Mary Lugo
Cara White

Project Manager
Lauren Prestileo

Series Manager
James E. Dunford

Coordinating Producer
Susan Mottau

Series Producer
Susan Bellows

Senior Producer
Sharon Grimberg

Executive Producer
Mark Samels

A HiddenHill Productions film for AMERICAN EXPERIENCE
© 2006
WGBH Educational Foundation
All rights reserved.

A HiddenHill Productions film for
© 2006
WGBH Educational Foundation
All rights reserved.


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Narrator: In the spring of 1864, Jesse James rode to war ... there would be no papers to sign, no brass-button uniforms, no government-issue firearms. He simply followed creeks and hog-trails into the darkness of the Missouri woods, where the guerrilla fighters made camp.

Phil Stewart, Local Historian: The regular Confederate forces had already been driven out of this area. If a young man was going to fight for the Southern side, it was going to have to be with a guerrilla unit because there were no active Confederate forces in the area.

Fred Chiaventone, Author: When Jesse James first joins the Missouri guerrillas -- what they often referred to as bushwhackers -- he's 16 years old. He's tall. He's slender. He's very fair-complexioned. He has the most piercing bright blue eyes.

T.J. Stiles, Author: He was still growing. And he had a very youthful look. He had a very soft, sort of oval face. He had a nose that was slightly turned up. He had these very bright blue eyes and sandy hair.

Phil Stewart, Local Historian: He was about five foot six, kind of lean, maybe 120 pounds. The first thing you thought is, what is this kid doing here?

Narrator: Jesse James' boyhood was a long, sure ride toward battle -- on a trail marked by partisan politics, violence and loss.

He was born in September of 1847 in Clay County, Missouri, to Robert and Zerelda James, who had migrated west from Kentucky. Robert James was a slave-holding Baptist preacher who worked hard to keep the abolitionists and their threatening doctrines from circulating among his congregants.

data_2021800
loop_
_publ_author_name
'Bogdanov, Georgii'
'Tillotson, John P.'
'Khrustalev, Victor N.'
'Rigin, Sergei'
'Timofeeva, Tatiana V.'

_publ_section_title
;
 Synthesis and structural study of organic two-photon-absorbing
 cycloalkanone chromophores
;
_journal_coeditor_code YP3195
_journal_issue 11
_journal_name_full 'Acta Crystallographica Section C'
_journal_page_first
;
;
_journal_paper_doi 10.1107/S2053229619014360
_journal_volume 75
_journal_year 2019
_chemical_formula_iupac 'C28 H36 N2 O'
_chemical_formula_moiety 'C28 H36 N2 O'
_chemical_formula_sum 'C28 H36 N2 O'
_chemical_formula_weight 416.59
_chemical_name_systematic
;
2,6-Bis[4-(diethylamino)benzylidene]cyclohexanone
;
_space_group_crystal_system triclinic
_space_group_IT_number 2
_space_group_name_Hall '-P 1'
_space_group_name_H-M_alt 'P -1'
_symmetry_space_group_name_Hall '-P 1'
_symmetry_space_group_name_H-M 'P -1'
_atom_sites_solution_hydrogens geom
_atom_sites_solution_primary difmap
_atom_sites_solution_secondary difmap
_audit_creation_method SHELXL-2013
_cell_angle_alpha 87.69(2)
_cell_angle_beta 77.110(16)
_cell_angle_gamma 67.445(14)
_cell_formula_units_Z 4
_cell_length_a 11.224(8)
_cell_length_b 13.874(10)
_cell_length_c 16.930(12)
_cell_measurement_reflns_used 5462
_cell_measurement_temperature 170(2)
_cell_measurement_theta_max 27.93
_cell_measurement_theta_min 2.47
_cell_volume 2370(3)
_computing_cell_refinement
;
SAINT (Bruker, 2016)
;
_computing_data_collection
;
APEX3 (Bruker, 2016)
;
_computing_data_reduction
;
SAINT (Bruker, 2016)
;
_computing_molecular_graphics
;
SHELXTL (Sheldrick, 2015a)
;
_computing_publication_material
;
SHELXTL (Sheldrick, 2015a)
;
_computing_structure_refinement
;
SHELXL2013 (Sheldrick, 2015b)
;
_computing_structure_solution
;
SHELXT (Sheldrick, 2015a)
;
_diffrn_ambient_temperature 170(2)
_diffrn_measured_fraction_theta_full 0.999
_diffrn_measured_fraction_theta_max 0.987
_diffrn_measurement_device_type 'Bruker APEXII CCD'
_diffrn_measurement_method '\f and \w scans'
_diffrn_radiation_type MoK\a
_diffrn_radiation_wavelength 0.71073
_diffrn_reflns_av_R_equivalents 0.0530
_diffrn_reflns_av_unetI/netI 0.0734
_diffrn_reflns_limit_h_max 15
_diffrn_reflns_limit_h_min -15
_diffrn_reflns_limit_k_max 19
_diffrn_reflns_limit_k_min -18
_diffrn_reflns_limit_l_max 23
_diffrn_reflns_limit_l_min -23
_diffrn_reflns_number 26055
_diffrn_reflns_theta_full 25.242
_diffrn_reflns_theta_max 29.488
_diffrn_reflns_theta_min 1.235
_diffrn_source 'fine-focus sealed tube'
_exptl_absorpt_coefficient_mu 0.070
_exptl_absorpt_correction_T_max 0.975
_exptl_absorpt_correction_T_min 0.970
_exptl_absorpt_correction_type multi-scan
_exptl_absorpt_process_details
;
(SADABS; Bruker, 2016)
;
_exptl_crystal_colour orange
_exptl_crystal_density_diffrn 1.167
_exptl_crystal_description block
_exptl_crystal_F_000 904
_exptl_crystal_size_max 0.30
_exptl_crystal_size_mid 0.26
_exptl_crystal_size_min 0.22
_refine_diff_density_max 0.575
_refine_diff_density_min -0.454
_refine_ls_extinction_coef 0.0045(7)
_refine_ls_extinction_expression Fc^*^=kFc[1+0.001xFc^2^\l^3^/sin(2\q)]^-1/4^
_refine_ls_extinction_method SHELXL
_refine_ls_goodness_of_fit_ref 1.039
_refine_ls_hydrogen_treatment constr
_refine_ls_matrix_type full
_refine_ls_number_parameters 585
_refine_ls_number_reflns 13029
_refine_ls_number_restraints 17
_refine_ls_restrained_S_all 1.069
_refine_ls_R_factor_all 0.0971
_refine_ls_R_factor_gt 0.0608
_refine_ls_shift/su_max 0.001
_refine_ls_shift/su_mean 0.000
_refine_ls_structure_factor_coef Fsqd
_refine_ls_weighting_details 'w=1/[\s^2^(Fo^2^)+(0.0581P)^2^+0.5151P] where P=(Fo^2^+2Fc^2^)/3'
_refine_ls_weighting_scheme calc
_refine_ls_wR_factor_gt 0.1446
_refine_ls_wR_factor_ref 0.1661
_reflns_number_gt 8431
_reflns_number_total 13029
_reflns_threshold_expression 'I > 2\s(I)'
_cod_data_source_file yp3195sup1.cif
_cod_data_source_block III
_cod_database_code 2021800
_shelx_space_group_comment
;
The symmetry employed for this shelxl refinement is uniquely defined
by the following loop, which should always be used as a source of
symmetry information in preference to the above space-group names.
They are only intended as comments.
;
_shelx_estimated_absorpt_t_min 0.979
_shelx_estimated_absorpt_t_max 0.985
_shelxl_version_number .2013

When Jesse was only three, Robert James died of cholera. Zerelda managed to fend off poverty by marrying a country doctor named Reuben Samuel, but life in Missouri in the 1850s was hardly stable. The question of slavery was ripping apart the American frontier.

When Jesse was just nine, the Kansas-Missouri Border War erupted. During the five years of bloody fighting that followed, everybody on that border was forced to take sides. The James-Samuel family sided Southern. Slaves accounted for nearly half the family's wealth. The way they saw it, no government had the right to strip them of their property or tell them how to conduct their business.

So there was no confusion in Jesse's household when the Civil War began: his older brother Frank joined up to fight with the Rebels. But Union troops routed the Confederate forces in Missouri, and then occupied Clay County.

T.J. Stiles, Author: For the most part in Clay County, these occupying forces were other Missourians. The provisional state government of Missouri organized its own militia force, and these local Missourians saw their Confederate neighbors as traitors. The local militia forces began to raid the homes of those suspected of assisting the insurgents and partisans in Clay County. And the war quickly took on this savage counterinsurgency, guerrilla warfare conflict that can be some of the most savage warfare of all.

Phil Stewart, Local Historian: The Southern sympathizers in this area could easily be taken out, lynched in their own yards. Their houses were burned on a regular basis. Livestock confiscated by the Union authorities. And it became an eye for an eye.

Christopher Phillips, Historian: It was so bad that, uh, one Union commander actually ordered the depopulation of four entire countries of western Missouri. Everyone had to leave and then their homes were burned.

Narrator: By 1864, most Missourians were tired of seeing Confederate sympathizers strung up on their front porches; or Unionist civilians gunned down in their fields. But the James-Samuel clan ran with a fierce and militant minority.

Jesse's brother Frank had joined a murderous Confederate guerrilla group; in retaliation, Jesse's stepfather was tortured nearly to death; his pregnant mother arrested. Zerelda signed an oath of allegiance to the Union to get out of jail, but she refused to abide by the terms of her surrender ... and she refused to let her sons forget the family's humiliation.

Michael Gooch, Local Historian: She was not a wallflower by any means, very vocal, very outspoken. Frank and Jesse were definitely raised pro-Southern, pro-Confederate.

To be treated like the Jameses were treated demanded that vengeance be taken or you could not hold your head up as a man.